Corrosive ammunition is ammunition that uses a primer with chemicals that, when ignited, leave a residue of corrosive salts.
Most often, these primers have potassium chlorate or sodium perchlorate which, when burned, decomposes into potassium chloride or sodium chloride.
Sharp-eyed readers will note that sodium chloride is also known as common table salt.
Potassium chloride isn’t much different than common table salt and both are very hygroscopic (meaning that they attract water) and, because of that, are highly corrosive.
We’ve all seen what salt water does to metal. The same thing happens to your rifle when it is left uncleaned after firing corrosive ammunition.
What Is Corrosive Ammunition?
Potassium chloride and sodium chloride are pretty harmless alkalis, but when exposed to the hydrogen and oxygen from the ambient humidity in the air, they can form a powerful acid that will cause the steel in your rifle to rust and pit.
Most modern ammunition is not corrosive, but old military surplus ammo is different. For surplus ammunition, there are two main types of primers: Berdan and Boxer.
Boxer-primed ammunition is not corrosive, so you don’t have to worry about it. Not all Berdan is corrosive, but almost all of the surplus ammunition you find on the market with Berdan primers is corrosive.
If your ammunition is Berdan-primed, it’s better to be safe than sorry and treat the ammunition as if it is corrosive.
It won’t hurt your rifle to clean it, so it’s a good idea to thoroughly clean it to get any salts out any time you’re shooting Berdan-primed ammunition.
Cleaning and Maintenance
In the past, when corrosive ammunition was standard issue for the military, soldiers would simply rinse the gun with hot and soapy water.
Since the corrosive salts are hygroscopic, they readily dissolve in the water. The basic solution of soap and water also neutralizes the acids created by the corrosive salts.
The firearm would then be dried out and re-greased or lubricated.
The same method can be used today after a trip to the shooting range. First, you should always make sure that your firearm is unloaded and safe. Then, simply disassemble your rifle and immerse the parts small enough to fit in a basin of hot, soapy water.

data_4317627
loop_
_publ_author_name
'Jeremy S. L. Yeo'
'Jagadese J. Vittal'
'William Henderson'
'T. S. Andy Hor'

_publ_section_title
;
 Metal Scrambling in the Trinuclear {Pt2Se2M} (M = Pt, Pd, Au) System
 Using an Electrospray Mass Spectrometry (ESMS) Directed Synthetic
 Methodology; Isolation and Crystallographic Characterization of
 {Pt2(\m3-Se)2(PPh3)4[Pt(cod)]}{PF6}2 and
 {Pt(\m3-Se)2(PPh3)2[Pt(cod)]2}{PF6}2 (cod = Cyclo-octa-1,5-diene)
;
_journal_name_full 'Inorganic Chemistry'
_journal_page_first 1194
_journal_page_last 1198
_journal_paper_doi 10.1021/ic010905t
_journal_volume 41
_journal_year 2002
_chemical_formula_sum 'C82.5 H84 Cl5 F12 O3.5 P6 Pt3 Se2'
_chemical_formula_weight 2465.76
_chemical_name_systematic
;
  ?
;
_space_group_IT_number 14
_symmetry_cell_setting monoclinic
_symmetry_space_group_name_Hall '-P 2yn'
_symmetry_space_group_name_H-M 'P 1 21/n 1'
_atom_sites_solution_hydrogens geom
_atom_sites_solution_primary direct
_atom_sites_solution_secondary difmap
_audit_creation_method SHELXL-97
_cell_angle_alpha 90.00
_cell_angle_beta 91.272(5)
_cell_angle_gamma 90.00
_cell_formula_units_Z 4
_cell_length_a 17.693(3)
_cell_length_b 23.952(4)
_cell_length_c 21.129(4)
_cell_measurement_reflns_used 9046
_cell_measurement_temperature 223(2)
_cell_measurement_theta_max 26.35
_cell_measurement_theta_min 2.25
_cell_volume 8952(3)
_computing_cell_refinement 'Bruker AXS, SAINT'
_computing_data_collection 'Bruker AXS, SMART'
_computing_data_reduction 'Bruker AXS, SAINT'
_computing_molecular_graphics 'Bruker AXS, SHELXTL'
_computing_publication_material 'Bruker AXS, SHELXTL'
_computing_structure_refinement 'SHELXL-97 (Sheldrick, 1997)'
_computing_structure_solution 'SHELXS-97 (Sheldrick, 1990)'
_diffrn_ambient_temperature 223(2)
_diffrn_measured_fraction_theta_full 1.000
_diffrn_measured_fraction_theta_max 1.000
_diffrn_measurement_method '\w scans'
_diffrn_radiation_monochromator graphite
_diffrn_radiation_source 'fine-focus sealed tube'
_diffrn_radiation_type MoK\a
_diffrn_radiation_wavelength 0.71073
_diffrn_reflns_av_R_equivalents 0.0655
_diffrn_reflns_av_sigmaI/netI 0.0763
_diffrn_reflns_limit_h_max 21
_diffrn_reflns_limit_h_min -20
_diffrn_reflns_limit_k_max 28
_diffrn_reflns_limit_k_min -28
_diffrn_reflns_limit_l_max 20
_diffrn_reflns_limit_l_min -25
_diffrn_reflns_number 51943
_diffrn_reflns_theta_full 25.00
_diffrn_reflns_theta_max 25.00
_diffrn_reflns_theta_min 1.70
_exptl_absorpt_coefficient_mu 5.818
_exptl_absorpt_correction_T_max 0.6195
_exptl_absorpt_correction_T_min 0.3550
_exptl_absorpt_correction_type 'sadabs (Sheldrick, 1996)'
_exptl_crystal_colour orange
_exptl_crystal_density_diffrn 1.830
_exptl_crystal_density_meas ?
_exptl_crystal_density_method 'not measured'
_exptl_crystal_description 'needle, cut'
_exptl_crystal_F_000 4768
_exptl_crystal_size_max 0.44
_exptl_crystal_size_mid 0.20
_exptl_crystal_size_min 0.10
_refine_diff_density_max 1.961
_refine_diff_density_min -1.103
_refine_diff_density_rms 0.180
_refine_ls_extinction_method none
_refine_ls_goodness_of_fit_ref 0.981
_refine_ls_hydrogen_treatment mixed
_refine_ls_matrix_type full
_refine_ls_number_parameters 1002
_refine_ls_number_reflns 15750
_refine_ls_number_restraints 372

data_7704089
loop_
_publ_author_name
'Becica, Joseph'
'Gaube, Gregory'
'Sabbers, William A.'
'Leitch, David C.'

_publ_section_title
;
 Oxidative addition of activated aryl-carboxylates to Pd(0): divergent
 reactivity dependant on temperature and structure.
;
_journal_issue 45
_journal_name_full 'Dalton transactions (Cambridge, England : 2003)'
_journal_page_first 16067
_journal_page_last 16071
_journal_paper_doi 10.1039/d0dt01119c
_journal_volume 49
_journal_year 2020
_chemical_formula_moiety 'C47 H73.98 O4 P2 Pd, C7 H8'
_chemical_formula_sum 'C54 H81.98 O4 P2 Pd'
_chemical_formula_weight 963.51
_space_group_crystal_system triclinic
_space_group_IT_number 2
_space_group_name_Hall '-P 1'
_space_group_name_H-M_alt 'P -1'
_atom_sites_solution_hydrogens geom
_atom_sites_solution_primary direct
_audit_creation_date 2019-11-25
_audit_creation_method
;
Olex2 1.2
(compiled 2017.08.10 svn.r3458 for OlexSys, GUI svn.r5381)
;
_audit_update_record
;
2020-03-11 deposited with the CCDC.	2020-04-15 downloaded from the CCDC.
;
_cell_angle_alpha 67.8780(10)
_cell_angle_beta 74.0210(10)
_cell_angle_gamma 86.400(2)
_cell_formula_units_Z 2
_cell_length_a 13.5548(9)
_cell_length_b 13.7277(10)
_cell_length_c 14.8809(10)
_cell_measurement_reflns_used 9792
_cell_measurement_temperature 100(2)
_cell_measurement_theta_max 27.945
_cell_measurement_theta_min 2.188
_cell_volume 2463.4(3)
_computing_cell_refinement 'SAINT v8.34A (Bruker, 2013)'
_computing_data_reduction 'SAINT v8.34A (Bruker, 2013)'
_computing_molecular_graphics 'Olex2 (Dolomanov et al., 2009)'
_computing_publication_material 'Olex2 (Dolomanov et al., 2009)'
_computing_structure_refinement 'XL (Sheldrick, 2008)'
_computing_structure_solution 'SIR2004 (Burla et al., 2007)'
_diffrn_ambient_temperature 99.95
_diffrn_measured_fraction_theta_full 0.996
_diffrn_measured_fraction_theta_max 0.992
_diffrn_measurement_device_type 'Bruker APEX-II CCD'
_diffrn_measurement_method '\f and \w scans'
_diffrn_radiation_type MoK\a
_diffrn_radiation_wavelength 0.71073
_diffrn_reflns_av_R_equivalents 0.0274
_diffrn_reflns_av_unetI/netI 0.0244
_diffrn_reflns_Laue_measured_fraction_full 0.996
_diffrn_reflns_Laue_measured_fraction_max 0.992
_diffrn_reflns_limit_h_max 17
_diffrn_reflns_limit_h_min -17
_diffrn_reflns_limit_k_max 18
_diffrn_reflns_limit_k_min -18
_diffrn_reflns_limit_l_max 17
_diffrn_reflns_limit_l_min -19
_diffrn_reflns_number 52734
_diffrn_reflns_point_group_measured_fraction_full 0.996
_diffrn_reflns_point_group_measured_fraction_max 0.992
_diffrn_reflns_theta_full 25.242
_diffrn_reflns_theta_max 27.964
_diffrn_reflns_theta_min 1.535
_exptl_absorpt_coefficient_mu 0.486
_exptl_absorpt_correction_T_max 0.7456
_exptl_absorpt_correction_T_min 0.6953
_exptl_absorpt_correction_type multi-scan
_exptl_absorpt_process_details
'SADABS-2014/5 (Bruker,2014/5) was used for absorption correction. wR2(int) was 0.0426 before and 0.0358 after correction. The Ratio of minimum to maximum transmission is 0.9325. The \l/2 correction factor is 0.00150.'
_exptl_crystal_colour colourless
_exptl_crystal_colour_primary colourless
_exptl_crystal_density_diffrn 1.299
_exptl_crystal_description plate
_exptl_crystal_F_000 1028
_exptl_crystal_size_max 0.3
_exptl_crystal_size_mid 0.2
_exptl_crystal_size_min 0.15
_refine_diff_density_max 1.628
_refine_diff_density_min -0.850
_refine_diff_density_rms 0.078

For the barrel or other parts too large to fit, you can carefully rinse out the part by pouring the soapy water over it. Once the parts are removed, the hot water will quickly evaporate.
WD-40 or some other water-displacement fluid can be used to make sure no water remains in the little nooks or crannies on the rifle.
Both of these cleaners are water-based and have solvents that will dissolve the corrosive salts. In addition, they will also work for the general cleaning of your rifle, as they will remove carbon fouling and buildup.
Don’t forget to properly swab the bore with an oily patch, and oil and lubricate your firearm after cleaning.
Conclusion: Corrosive Ammo
Corrosive ammunition is perfectly fine to use. The corrosive surplus ammunition on the market is a great and inexpensive way to enjoy your military rifle.
By properly cleaning your rifle after using ammunition that is or is suspected to be corrosive, you can ensure that your rifle will have a long and corrosion-free life.
Do you shoot corrosive ammunition? Why or why not? Let us know in the comments section below!
Editor’s note: This post was originally published in July of 2010. It has been completely revamped and updated for accuracy and clarity.
All About Corrosive Ammunition – The Shooter’s Log is written by Alex Cole for blog.cheaperthandirt.com